The design according to the invention makes it possible in a particular manner to make the light conductor interchangeable and to thus employ a multiplicity of different light conductors which are adapted to the respective problem. For instance, the light conductor can be in a manner known per se as a rigid light conductor such as is used, for instance, for treating open wounds at readily accessible main parts. It is possible thereby that the light conductor is adapted to the body shape of the patient at points which are difficult to reach during the treatment.
FIG. 1 shows a radiation coagulator 10 having a light exit 12. The light is provided by a radiation source 14 to a plurality of optical fibers 16 and transmitted to the exit 12. The fiber bundle may be flexible, as shown in FIG. 1, covered by a flexible spiral holding tube 19 or a flexible solid holding tube 19a as shown in FIG. 2. As shown, a sleeve 20, 20a is provided covering the flexible holding tube. The sleeve may cover only a part of the holding tube (FIG. 1), or it may cover the entire length of the holding tube (FIG. 2). The holding tube may be bolted to the coagulator housing 22 by screw means 23 or be fastened by any other suitable means.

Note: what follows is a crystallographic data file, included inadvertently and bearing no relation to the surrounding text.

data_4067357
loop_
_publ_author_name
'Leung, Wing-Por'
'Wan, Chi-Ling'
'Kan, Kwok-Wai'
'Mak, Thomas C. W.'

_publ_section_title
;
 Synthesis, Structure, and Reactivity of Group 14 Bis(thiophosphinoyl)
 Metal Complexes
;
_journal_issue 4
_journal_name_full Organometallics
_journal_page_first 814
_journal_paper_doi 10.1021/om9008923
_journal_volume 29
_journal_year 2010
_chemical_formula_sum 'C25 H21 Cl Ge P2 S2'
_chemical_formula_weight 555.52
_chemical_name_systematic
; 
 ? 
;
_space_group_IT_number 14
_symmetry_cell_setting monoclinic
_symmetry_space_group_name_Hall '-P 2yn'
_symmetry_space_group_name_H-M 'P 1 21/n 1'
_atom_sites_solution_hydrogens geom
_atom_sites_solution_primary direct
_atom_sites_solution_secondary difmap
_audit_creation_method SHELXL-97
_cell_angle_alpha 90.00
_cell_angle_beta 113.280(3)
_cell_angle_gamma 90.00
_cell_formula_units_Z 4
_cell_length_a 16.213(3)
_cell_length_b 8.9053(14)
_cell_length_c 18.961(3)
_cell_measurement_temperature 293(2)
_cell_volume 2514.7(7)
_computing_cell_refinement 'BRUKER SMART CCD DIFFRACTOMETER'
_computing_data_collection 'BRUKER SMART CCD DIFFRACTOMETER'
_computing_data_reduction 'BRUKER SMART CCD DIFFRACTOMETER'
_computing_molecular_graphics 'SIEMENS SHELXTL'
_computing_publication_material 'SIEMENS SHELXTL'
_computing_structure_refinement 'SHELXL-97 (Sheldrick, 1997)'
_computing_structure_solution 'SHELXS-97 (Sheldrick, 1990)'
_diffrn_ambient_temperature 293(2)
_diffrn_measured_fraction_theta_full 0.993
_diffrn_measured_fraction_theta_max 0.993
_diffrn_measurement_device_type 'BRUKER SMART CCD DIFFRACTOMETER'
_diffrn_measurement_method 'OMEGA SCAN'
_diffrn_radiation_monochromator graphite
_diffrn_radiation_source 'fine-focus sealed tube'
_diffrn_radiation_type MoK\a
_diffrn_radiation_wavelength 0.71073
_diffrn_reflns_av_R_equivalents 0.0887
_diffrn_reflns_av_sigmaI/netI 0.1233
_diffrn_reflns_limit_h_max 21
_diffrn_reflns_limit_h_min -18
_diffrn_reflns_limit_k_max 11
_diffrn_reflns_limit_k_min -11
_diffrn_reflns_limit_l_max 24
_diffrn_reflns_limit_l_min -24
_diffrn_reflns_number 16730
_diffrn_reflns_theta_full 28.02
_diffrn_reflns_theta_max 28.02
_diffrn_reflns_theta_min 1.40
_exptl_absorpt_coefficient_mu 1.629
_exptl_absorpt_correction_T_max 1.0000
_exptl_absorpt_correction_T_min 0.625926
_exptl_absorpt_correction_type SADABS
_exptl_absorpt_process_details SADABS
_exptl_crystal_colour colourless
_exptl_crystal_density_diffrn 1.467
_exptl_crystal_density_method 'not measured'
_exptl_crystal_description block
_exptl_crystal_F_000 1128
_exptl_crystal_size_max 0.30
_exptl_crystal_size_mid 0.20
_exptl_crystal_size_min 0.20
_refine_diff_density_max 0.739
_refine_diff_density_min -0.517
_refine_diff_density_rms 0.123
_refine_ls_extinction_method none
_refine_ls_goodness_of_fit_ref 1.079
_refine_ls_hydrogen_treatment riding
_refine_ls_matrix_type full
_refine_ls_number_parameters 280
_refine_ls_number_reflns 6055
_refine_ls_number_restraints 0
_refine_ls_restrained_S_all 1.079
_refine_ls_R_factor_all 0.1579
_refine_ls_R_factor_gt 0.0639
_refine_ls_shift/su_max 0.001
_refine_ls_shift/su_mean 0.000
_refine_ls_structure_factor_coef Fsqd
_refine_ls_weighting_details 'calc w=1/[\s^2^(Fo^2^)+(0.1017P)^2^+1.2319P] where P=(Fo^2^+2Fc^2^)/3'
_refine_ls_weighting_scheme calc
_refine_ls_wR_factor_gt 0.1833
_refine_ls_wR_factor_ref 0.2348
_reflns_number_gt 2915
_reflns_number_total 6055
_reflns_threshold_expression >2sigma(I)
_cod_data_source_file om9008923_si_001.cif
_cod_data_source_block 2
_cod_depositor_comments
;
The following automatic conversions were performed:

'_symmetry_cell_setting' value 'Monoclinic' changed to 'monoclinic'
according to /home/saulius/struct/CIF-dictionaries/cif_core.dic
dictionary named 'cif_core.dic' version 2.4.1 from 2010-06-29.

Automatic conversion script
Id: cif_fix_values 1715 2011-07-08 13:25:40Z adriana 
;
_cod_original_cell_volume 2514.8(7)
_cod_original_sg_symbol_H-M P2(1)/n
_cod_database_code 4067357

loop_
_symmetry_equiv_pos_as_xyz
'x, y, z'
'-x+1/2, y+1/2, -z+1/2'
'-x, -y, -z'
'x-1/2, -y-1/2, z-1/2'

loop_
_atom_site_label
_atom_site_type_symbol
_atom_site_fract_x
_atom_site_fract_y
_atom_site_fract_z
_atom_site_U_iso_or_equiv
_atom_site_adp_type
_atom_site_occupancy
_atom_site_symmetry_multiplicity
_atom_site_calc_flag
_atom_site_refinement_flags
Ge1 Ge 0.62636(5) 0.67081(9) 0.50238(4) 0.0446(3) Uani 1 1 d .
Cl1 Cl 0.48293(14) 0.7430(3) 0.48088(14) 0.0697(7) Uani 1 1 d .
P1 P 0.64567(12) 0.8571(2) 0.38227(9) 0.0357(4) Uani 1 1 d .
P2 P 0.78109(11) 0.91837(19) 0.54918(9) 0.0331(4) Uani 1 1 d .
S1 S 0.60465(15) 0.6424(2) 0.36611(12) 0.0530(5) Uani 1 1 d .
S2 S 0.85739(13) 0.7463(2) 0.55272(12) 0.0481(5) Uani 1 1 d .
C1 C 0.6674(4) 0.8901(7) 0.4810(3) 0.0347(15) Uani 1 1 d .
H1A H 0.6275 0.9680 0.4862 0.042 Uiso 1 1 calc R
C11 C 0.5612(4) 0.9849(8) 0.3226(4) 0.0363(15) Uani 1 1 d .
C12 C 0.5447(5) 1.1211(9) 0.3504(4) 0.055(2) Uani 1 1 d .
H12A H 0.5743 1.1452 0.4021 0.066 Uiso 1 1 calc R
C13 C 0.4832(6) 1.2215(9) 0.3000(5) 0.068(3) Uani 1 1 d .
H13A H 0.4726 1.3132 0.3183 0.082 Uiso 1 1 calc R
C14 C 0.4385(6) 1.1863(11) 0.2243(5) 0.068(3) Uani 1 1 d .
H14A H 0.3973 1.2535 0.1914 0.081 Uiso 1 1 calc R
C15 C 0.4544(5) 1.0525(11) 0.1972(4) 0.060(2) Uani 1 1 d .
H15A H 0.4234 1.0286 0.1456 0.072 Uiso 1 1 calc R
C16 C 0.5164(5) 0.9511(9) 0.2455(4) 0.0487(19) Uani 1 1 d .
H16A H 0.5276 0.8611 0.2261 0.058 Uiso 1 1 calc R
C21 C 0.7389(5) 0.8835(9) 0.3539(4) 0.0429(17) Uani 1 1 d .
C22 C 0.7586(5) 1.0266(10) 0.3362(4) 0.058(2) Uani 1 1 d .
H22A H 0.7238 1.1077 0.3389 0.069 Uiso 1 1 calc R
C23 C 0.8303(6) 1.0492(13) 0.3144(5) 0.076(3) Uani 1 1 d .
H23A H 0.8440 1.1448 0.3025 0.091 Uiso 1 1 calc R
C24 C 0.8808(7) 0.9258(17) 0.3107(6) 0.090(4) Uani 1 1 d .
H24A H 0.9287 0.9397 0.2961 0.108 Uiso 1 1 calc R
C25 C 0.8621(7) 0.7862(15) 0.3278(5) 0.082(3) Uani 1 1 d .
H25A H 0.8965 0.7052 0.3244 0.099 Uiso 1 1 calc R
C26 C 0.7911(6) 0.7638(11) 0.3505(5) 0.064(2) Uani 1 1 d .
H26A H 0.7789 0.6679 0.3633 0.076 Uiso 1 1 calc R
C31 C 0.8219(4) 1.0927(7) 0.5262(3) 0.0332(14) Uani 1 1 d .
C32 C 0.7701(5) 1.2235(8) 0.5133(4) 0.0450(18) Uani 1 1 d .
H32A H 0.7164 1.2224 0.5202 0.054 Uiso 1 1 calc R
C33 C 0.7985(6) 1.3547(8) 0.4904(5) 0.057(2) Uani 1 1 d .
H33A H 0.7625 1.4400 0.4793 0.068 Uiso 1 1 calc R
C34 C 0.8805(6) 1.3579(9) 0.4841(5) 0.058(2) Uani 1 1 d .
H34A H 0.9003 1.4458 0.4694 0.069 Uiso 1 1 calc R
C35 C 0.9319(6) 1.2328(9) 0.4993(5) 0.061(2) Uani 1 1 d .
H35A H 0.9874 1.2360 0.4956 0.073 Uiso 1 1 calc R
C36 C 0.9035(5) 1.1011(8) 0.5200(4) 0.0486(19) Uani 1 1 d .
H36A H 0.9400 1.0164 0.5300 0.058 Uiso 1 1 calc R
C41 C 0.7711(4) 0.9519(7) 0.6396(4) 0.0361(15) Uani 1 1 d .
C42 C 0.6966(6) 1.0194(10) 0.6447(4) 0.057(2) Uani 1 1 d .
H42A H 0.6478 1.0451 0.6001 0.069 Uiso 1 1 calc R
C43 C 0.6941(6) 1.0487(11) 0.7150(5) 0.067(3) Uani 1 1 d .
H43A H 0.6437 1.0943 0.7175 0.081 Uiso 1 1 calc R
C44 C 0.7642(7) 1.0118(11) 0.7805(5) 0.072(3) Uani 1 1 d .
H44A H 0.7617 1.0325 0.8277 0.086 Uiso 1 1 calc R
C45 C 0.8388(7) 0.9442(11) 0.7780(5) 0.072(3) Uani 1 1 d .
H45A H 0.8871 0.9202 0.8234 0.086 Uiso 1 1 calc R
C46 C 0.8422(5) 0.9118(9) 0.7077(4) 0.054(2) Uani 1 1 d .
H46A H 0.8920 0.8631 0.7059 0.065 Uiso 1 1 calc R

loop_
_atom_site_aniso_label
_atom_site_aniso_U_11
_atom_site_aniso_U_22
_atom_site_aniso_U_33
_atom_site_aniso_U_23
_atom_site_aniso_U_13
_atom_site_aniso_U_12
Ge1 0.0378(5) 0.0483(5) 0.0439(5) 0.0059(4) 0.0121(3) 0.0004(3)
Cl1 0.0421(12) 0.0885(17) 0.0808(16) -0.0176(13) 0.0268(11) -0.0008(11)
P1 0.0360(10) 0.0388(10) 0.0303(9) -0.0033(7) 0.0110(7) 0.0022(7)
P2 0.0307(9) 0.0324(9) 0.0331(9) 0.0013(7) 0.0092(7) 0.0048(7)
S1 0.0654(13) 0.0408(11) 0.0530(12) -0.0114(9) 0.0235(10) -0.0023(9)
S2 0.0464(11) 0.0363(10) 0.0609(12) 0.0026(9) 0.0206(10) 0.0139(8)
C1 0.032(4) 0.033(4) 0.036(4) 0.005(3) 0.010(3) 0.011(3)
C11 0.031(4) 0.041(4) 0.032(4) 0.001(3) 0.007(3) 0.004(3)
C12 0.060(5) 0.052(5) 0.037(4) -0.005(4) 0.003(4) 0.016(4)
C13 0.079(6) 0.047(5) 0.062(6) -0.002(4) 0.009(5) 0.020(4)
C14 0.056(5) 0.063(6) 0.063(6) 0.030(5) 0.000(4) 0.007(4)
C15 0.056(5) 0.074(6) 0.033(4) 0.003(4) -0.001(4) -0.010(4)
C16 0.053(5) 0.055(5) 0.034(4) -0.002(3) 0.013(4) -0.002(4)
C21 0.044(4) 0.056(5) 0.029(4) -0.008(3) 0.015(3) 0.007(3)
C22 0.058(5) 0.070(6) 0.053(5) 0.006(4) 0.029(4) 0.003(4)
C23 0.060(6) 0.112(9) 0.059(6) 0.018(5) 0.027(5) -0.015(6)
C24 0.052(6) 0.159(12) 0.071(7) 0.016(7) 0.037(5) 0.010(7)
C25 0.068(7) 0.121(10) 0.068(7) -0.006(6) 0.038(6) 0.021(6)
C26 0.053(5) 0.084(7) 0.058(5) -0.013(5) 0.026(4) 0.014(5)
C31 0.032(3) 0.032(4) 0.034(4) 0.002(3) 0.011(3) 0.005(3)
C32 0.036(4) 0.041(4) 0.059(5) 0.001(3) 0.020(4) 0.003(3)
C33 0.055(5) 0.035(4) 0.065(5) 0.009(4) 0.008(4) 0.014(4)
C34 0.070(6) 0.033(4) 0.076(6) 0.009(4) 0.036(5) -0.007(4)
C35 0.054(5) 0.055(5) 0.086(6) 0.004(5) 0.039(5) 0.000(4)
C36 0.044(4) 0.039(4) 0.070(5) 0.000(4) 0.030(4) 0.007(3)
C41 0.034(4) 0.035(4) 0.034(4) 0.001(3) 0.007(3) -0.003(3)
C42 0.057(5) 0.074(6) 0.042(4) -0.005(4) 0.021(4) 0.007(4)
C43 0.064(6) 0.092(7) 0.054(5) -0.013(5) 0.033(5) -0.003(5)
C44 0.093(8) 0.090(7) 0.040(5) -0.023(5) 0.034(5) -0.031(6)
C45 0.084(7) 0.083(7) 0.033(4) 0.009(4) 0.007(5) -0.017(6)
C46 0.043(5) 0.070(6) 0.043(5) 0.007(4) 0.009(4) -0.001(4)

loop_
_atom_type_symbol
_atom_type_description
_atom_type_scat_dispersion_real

The sleeve may consist in part of silicone rubber, but in a preferred embodiment, completely of silicone rubber. This design makes it possible to pull off the sleeve as a whole to sterilize it or to replace it by a sterilized or "disposable" sleeve.
It is further preferred if not only parts of the light conductor and/or the sleeve, but also the housing of the radiation source consist of silicone rubber.